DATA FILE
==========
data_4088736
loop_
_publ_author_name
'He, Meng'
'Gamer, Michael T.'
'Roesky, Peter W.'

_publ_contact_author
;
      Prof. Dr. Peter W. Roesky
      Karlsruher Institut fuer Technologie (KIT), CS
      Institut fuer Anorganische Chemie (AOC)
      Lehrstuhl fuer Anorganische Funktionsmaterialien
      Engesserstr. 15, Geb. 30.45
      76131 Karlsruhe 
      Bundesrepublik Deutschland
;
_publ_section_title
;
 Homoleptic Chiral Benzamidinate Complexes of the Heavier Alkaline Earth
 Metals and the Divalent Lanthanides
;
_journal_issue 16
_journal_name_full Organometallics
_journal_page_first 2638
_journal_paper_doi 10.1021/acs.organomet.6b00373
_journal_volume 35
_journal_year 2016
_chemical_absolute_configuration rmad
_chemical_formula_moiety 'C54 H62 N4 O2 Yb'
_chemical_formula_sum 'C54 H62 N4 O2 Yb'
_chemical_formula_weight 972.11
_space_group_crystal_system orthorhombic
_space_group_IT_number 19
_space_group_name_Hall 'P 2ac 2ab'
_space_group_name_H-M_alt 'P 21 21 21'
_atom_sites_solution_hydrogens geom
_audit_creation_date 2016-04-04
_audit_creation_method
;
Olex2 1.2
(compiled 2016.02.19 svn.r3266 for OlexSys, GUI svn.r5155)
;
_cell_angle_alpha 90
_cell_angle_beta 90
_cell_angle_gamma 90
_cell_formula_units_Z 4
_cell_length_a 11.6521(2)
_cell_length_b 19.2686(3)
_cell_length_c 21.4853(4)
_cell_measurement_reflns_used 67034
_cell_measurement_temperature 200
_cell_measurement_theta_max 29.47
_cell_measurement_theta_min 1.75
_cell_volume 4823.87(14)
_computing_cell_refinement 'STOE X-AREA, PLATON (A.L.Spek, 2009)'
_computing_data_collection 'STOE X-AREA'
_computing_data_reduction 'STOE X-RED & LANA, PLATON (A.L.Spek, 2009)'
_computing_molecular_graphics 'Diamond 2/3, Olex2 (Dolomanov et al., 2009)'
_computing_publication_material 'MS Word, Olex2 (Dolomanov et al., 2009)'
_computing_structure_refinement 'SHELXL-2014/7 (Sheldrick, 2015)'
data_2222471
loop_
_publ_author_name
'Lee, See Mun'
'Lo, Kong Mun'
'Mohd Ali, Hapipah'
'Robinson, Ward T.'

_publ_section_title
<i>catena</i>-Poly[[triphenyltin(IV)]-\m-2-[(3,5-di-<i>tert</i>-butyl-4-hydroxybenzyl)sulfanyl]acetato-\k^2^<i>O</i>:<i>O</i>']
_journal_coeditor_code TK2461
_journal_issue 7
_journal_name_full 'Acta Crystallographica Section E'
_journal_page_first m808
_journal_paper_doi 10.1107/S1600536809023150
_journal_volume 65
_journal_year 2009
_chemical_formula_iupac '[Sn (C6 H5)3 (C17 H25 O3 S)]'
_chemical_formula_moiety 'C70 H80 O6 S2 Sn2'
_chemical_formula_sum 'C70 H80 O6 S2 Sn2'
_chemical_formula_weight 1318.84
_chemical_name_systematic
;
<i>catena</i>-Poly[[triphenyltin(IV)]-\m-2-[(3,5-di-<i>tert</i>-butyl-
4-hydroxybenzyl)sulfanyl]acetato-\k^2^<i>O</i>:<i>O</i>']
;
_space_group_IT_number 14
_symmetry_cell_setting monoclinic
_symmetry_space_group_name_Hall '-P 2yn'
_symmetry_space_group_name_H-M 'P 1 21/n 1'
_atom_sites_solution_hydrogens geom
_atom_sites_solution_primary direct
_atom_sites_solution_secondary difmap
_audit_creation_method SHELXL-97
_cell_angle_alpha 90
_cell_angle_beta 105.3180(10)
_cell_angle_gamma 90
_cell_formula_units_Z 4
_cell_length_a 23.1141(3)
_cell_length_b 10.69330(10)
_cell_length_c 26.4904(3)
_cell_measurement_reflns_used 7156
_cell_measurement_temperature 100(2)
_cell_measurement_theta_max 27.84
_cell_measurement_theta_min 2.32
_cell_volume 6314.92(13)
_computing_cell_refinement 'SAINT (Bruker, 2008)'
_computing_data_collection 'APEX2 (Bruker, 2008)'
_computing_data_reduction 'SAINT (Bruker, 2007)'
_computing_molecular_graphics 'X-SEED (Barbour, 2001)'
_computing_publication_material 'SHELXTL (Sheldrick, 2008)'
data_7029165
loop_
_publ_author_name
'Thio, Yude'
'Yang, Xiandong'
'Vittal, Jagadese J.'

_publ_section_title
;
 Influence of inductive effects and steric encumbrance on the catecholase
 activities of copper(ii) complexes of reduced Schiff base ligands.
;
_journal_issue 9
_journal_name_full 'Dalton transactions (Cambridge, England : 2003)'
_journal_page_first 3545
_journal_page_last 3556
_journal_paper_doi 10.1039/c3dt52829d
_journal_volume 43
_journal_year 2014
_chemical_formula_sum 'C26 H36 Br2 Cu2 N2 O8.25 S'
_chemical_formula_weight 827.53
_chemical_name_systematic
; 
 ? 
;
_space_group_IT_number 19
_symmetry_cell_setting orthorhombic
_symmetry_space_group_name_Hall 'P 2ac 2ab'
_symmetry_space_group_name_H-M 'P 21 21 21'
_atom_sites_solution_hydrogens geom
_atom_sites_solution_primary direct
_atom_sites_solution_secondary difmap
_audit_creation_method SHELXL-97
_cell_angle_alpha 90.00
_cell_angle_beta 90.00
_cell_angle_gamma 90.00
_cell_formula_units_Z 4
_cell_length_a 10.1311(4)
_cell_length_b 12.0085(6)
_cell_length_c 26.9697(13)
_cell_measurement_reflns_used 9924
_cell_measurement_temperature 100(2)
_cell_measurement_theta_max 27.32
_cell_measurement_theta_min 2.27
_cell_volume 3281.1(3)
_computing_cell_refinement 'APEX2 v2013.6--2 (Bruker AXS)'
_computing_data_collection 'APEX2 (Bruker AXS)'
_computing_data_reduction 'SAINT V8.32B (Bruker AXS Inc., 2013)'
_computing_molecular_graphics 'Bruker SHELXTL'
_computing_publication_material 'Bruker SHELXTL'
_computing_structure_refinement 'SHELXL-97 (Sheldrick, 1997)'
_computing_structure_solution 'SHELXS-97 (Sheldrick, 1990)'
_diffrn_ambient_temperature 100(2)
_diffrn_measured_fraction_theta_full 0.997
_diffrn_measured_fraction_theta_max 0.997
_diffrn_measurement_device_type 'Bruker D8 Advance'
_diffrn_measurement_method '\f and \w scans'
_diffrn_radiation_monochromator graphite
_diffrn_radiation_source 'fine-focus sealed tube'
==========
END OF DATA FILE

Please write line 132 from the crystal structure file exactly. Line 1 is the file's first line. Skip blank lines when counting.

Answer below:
; 